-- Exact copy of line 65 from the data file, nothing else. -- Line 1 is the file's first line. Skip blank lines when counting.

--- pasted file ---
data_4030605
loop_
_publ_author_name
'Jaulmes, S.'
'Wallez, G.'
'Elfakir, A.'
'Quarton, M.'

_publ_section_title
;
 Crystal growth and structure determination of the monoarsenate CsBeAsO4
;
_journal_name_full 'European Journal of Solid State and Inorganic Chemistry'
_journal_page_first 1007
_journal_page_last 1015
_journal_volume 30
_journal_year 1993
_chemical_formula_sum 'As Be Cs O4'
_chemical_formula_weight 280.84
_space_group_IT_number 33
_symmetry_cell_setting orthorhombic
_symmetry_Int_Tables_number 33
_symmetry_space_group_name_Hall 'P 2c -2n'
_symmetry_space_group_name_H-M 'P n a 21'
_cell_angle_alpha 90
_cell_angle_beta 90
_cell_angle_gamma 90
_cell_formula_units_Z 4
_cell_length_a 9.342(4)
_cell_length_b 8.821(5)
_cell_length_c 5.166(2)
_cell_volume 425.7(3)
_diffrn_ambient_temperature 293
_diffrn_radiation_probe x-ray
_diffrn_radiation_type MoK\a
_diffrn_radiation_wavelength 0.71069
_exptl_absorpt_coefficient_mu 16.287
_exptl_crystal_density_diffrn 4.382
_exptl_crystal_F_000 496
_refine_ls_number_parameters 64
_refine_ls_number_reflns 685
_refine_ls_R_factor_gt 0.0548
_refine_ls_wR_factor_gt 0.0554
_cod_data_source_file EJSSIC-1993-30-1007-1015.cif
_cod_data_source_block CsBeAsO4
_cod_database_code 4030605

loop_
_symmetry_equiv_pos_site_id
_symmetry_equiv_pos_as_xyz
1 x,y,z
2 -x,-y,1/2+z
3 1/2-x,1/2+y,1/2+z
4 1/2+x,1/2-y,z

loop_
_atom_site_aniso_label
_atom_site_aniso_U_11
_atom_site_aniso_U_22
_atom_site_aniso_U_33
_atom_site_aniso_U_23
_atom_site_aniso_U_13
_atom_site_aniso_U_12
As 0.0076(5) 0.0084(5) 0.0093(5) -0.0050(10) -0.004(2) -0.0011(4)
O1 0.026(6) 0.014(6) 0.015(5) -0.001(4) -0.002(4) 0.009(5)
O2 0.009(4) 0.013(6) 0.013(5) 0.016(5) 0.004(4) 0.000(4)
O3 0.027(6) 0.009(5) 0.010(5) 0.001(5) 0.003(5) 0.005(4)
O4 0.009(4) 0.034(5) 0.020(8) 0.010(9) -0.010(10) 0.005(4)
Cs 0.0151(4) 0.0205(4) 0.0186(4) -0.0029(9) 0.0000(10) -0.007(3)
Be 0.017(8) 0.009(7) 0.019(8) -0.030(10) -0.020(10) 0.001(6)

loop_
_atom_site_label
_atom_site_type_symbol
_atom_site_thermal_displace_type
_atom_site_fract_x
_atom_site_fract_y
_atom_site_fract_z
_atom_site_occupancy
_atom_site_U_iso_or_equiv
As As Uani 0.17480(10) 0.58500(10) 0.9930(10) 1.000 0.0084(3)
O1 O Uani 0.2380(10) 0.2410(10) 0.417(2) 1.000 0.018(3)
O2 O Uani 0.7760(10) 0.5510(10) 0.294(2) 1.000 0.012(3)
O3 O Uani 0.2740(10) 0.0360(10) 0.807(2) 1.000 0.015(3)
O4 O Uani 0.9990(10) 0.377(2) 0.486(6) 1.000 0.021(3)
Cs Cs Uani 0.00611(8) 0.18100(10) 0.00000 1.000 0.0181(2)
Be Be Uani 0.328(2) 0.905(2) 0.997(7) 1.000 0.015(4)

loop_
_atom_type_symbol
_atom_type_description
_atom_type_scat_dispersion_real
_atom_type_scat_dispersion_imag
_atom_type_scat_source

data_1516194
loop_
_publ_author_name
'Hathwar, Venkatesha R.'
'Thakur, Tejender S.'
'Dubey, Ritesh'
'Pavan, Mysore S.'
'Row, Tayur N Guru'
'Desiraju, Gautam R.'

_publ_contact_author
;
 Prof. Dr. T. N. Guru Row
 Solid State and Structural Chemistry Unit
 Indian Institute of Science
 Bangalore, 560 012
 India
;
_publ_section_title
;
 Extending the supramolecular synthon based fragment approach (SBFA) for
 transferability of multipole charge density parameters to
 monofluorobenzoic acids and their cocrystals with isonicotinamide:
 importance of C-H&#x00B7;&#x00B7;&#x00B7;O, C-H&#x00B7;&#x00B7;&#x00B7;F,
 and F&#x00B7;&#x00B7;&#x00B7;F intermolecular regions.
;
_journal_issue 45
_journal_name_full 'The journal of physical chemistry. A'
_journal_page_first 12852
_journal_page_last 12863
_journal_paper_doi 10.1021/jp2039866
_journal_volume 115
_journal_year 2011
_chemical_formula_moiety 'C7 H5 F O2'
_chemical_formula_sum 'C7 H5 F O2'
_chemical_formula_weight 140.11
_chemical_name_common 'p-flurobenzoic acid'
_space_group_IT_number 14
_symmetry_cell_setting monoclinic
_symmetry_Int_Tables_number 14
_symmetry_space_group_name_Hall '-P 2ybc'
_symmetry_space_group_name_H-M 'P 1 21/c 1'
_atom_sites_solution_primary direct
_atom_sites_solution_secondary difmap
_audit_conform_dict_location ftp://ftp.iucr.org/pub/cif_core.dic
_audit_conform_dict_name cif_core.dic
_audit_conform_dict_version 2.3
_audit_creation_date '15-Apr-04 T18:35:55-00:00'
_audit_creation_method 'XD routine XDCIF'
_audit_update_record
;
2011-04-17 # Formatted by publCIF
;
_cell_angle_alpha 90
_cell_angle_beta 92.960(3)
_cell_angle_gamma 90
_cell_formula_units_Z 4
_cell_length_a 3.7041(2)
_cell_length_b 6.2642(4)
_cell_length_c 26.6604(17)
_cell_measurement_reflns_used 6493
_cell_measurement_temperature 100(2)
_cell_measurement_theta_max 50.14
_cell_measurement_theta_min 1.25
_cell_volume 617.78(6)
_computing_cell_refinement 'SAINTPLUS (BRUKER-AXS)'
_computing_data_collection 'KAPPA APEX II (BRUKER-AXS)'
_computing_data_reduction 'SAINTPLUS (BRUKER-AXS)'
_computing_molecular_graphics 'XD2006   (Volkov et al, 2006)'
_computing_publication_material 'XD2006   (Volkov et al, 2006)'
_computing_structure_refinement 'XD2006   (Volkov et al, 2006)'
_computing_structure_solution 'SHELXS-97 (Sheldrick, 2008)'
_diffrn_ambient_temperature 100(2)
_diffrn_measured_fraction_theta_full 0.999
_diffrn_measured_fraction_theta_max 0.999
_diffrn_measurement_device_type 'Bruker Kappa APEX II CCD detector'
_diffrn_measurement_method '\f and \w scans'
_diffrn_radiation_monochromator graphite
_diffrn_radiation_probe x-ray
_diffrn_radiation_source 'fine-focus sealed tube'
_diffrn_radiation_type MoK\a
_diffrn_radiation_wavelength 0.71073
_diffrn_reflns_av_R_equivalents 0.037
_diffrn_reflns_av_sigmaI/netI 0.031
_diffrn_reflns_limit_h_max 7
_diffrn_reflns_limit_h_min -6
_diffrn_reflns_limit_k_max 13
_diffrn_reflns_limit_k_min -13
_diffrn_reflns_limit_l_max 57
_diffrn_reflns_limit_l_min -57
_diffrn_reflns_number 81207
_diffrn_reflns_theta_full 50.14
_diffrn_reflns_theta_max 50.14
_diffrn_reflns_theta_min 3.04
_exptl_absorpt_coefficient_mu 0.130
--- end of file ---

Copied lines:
O4 0.009(4) 0.034(5) 0.020(8) 0.010(9) -0.010(10) 0.005(4)